Warwick City Council President Steve Merolla (Ward-9) characterized the Warwick City Budget as the worst he’s ever seen. And the situation doesn’t figure to improve any time soon.
“To say that this is the worst I’ve seen it in 20 years is an understatement,” said Merolla. “This is absolutely the worst I’ve ever seen it.”
Merolla cited the fact that school department is asking for an additional $8 million in funding. The budget, prepared and submitted by former Mayor Scott Avedisian, level funds the school department. That led to the school department threaten to sue the city of Warwick for more money.
School Department and Retirement Benefits Loom Large
(Avedisian stepped down earlier this month to become the CEO of the Rhode Island Public Transit Authority. Former City Council President Joseph Solomon became Mayor of Warwick when he stepped aside.)
The budget the council is considering, proposed by Avedisian, calls for no tax increase. But it level funds the school department just months after the school department agreed to pay school teachers raises. Due to this proposal, the schools are considering laying off 73 teachers.
Terrifying Costs of Retirement Benefits
But forget about the school department situation, the council seemed in despair over the city’s financial situation.
Merolla, who has served on the council for 20 years, said he is alarmed by the exploding cost of retirement benefits for taxpayers.
Personnel Director Jeanne Bouchard pointed out that the cost of benefits have increased by $2.2 million. The bulk of the cost went to retiree health care costs.
“We can raise about $5 million with a maximum tax increase. When you have one line item that takes up about half of what we can raise…that’s a problem,” said Merolla.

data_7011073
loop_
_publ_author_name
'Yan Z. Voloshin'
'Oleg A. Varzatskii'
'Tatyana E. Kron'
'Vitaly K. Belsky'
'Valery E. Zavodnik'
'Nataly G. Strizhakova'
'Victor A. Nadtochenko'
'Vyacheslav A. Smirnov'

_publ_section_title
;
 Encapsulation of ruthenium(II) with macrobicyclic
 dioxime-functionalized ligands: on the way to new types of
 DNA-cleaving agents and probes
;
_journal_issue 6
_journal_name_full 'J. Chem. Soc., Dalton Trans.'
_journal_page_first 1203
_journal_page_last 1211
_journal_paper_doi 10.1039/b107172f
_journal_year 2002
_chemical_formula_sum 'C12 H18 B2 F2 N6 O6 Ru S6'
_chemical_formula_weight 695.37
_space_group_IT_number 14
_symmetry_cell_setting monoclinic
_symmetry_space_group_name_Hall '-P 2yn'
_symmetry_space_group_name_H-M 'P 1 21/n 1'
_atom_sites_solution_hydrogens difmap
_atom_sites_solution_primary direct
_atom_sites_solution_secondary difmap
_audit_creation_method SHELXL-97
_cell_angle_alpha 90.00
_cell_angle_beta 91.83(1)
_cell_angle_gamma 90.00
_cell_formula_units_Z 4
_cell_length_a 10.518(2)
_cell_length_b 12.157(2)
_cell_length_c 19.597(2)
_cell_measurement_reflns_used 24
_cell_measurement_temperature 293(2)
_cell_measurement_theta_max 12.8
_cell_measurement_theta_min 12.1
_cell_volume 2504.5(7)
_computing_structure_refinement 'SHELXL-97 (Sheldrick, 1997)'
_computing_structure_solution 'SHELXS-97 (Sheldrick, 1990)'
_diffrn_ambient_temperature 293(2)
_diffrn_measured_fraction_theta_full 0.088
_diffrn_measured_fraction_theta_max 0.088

City Council Finance Chairman Ed Ladouceur (Ward-5) expounded on Merolla’s comments. He said that the city is facing a huge problem due to the costs of retirement benefits.
“Whether anyone wants to admit it or not, we’re heading for a big problem. And this was spoken about for years, on this council, before I became a councilman. And there were those who criticized people for saying that there was a problem,” said Ladouceur.
“Heading For A Big Problem”
Ladouceur seemed to be referring to former Warwick City Councilman Robert Cushman. Cushman served from 2007-2008. Cushman was an advocate for reducing the city’s retirement costs on behalf of taxpayers. He lost a tight election in 2008, amidst strong opposition from city workers. (Does anyone wonder why more people don’t tackle these issues?)
“You can ignore the facts. But the facts are the facts. Numbers don’t lie. People lie. But numbers don’t lie,” said Ladouceur.
“How can anyone say this is sustainable.”
The city’s actuaries have told the city to set aside $25 million to pay for their health care retirement obligations. The city is putting nothing aside, Merolla pointed out. The city has an unfunded retiree health care cost of roughly $280 million. (This doesn’t include pension costs.)
Exploding Unfunded Liabilities
“For anyone who is an employee and sitting in the audience tonight, we’re not funding your retirement health care at all,” said Merolla. “That $25 million isn’t even a true number, because it assumes we’re making the payments in previous years.”
Merolla explained his point.
“We have annual retirement contributions for pensions, do we not.”
“Yes”, said Brian Silva, the current city Treasurer who has taken another job in Coventry.
“We have annual retirement contributions for health care, do we not? And we’re not making them. Correct?” Merolla asked.
Silva replied, “that’s correct.”
High Praise For Solomon, Merolla
Some residents at the meeting were alarmed by the deteriorating financial situation in the city.
“Are we sitting on the deck of the Titantic”, asked Warwick resident Roger Durand. “This is awful. But it’s not unforeseen.”
Durand, however, had high levels of praise for current city leaders.
“I can’t think of a better man to be mayor and lead our city right now than Joe Solomon.”
He had similar praise for the council.
“This council is the best council I’ve seen to join hands and solve this problem.”